It is hotly debated whether or not the U.S. housing market is in a bubble today, cautions Jim Stack, a safety-first focused money manager, a noted market historican and the editor of InvesTech Research.

This is of extreme importance not only to the housing sector, but also financial markets given the importance of housing to consumers’ net worth and the resulting wealth effect.

When this run-up in U.S. housing prices over the past decade — and particularly over the past two years — is overlaid on top of the 2005 Housing Bubble, along with Japan’s equally painful 1991 Housing Bubble, the comparison seems ominous.


One of the most conclusive pieces of evidence showing the housing market was in a bubble during the early 2000s was the significant and growing disconnect between Median Family Home prices and the Consumer Price Index (CPI).

While prices did ultimately fall back to meet the CPI over the next seven years, a decade of overly accommodative Federal Reserve policy has once again led to housing prices significantly diverging from CPI (see graph below).

Today’s divergence, however, is even greater than it was at the peak of the housing bubble in 2005, as prices would now need to fall -44% from here to return to the broader inflationary trend.


Another indicator which showed the "bubblish extremes" of the housing market in 2005 was the U.S. House Price-to-Rent Ratio from the OECD. This measures whether home prices are moving in or out of step with rental prices.

When home prices are rising far faster than rents, as they are today, it typically indicates that speculation is causing home prices to rise beyond what is justified by the underlying fundamentals.

Together, today’s extreme home prices and sudden jump in mortgage rates have created a perfect storm for the housing market outlook in 2022, and any prospective buyers hoping to step into their first home. Homeowners’ mortgage payments relative to income is now at the highest level in over a decade, and not far from what was experienced at the peak of the housing bubble in 2005.

To be clear, this is not an exact replica of the 2005 Housing Bubble, which was caused by subprime lending. Rather, today’s bubble was created by ultra-accommodative monetary policy and now poses interest rate and affordability risk.

The evidence of a housing bubble is now compelling, and risks are clearly rising. If (or rather when) the bubble pops it will have far-reaching impact on the economy.

One indicator to watch is our InvesTech Housing [Bubble] Bellwether Barometer, featured in the chart below. We created this indicator to track the bubble in housing-related stocks in May 2005, and soon thereafter it gave a reliable warning flag by turning lower three months ahead of the peak in home prices.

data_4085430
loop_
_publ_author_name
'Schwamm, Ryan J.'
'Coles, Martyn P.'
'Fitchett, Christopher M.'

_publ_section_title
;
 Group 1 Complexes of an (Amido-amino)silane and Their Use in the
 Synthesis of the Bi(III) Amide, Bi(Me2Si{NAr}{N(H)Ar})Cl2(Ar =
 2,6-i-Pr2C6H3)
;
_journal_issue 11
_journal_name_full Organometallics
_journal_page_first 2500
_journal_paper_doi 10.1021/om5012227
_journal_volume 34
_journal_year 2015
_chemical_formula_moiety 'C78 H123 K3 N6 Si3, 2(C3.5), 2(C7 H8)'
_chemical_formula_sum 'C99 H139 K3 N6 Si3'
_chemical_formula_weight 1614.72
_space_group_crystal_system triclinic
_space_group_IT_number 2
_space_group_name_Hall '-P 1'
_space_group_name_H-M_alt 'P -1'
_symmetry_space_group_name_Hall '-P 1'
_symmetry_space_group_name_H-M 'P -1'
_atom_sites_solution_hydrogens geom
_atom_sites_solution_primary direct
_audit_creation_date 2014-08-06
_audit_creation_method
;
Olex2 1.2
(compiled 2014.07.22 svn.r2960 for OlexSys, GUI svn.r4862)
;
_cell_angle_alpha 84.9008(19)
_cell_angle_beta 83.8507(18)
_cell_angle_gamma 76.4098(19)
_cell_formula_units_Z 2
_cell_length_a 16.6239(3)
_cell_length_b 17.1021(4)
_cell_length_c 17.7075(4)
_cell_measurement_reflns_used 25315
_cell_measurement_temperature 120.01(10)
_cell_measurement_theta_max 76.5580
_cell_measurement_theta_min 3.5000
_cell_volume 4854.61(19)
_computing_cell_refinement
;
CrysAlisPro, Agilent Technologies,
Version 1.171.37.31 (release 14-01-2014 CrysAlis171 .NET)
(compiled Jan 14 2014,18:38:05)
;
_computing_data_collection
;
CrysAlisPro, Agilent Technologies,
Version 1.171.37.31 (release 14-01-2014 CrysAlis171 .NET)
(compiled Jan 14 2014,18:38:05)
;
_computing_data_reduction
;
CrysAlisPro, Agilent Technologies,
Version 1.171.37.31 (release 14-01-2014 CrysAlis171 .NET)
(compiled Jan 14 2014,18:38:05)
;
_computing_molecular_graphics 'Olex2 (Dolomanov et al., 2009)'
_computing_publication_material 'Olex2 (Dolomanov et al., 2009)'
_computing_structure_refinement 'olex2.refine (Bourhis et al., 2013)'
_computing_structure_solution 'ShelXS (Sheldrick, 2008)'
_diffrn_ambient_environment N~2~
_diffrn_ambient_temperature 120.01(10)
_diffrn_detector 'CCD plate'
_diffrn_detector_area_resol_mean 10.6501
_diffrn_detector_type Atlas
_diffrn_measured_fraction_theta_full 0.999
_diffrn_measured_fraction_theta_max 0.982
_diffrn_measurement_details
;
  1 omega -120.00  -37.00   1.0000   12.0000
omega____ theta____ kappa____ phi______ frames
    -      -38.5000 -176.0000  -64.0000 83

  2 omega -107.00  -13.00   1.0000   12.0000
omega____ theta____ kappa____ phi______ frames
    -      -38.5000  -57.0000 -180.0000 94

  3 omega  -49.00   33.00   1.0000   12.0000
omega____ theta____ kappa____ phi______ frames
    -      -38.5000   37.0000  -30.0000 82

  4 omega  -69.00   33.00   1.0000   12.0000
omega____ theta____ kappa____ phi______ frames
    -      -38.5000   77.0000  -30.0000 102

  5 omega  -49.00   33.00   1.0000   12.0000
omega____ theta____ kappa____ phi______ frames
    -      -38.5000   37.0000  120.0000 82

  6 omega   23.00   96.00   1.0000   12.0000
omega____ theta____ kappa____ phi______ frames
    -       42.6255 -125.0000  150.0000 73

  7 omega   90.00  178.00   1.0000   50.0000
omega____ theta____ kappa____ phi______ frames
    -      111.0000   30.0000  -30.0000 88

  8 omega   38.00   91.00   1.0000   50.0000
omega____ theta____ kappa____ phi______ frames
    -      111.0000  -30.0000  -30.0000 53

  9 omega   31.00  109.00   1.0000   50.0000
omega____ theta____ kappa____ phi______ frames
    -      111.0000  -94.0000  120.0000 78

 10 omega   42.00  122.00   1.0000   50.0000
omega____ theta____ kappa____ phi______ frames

This barometer had another impressive run following the COVID-19 Crash in 2020, fueled by the Federal Reserve cutting interest rates to zero and purchasing over $1 trillion in mortgage-backed securities.

However, this indicator came under pressure at the end of last year and broke under its initial support level in February. It continues to show weakness and is now threatening to break under long-term support. Should this key level fall, it would further confirm the peak in the housing market is at hand.


Many economists and market pundits will argue that housing is one of the strongest segments in today’s economy. And while soaring home prices are depressing to those prospective buyers searching for their first home, at least existing homeowners are feeling confident about their rising equity or net worth — for now.

Today’s highly inflated home prices and rapidly rising mortgage rates make housing the potential “Achilles heel” to the U.S. economy if prices and construction start to head south.

Our model fund portfolio continues to have a net invested allocation of 58% with defensive positioning. It takes discipline and patience to be a risk manager.

Our goal is to proactively manage risk through this period of uncertainty while seeking out defensive investment opportunities. In the meantime, investors should step softly and carry a comfortable cash reserve until the next great buying opportunity arrives.

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